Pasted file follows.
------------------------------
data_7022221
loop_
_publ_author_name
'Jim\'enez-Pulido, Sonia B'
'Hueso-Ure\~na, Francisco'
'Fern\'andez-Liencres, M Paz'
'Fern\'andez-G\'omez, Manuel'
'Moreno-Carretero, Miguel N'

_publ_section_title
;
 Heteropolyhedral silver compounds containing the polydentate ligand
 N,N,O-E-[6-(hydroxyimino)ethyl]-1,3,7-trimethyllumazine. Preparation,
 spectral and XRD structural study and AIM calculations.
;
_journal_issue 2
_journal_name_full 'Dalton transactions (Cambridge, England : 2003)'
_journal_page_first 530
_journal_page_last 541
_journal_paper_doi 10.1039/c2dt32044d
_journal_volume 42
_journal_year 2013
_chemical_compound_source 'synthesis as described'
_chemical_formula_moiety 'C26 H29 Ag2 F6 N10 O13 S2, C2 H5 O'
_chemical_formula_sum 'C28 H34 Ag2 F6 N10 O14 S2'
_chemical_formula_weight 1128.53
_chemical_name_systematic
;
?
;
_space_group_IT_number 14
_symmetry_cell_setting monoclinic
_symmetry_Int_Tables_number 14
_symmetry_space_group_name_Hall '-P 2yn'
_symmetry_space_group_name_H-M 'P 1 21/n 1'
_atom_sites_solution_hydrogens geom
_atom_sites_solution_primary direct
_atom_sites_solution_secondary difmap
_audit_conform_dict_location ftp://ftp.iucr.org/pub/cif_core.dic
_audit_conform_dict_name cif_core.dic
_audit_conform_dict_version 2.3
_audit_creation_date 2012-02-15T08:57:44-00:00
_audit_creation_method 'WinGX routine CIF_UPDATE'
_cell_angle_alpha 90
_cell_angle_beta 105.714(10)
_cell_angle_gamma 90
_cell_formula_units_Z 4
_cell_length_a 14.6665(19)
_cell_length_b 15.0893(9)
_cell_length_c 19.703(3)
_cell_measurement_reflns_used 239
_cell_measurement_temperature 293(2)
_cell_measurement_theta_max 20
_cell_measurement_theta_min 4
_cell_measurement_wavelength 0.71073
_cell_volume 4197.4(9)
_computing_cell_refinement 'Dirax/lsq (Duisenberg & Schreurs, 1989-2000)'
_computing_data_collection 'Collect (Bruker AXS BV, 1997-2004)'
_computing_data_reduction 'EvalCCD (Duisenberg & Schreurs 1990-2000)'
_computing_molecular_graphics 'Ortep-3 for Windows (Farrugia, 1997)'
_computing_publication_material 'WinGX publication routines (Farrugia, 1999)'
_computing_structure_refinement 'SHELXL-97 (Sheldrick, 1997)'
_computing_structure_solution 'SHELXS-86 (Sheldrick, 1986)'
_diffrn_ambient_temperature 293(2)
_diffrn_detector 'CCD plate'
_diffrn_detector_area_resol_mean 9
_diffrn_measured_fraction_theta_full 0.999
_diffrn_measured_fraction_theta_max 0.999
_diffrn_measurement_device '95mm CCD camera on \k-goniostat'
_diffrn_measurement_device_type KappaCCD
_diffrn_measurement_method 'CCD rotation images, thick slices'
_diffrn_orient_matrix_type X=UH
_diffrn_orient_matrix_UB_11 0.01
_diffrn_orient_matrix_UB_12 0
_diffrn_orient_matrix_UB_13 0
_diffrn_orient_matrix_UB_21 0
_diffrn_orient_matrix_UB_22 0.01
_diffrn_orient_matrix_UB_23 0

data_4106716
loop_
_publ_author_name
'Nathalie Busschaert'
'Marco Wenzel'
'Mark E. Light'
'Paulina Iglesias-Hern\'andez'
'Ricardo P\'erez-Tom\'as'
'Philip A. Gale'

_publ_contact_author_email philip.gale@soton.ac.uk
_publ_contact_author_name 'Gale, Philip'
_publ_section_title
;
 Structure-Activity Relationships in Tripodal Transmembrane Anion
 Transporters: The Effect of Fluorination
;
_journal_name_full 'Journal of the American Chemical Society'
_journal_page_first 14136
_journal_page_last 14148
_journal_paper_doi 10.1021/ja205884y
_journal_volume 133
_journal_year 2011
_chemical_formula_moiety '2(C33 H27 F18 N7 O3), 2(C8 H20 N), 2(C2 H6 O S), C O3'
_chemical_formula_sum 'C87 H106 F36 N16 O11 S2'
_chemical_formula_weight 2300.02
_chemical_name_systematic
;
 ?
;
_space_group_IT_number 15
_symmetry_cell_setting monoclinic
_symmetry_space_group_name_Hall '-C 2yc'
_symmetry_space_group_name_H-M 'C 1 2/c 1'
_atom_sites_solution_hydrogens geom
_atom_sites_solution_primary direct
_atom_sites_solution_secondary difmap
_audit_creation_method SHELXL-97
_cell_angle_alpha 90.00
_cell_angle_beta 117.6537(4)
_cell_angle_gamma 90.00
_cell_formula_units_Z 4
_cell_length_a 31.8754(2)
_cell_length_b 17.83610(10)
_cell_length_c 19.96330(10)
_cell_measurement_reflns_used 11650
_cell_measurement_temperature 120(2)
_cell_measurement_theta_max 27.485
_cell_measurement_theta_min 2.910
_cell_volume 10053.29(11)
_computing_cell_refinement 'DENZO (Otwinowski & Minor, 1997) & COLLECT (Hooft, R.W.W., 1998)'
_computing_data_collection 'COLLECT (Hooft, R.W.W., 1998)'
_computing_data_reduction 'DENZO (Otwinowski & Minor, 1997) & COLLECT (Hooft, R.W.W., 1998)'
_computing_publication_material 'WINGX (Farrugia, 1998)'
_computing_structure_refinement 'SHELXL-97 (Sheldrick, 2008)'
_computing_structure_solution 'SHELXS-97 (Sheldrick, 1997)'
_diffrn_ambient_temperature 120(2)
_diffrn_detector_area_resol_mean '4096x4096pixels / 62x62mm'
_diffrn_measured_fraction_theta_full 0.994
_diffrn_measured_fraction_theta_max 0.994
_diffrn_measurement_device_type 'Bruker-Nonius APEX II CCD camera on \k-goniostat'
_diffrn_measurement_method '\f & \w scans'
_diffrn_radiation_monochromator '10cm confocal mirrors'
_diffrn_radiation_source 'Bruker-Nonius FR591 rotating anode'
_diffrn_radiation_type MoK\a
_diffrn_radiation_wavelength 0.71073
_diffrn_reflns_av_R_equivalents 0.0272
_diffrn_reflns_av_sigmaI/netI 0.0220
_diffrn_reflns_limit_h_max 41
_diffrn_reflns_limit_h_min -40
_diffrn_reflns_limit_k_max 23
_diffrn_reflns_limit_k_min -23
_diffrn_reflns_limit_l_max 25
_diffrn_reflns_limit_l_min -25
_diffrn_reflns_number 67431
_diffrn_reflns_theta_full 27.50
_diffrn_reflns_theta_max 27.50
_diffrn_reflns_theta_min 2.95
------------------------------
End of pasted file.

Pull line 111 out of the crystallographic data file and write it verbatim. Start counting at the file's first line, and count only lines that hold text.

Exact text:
_atom_sites_solution_hydrogens geom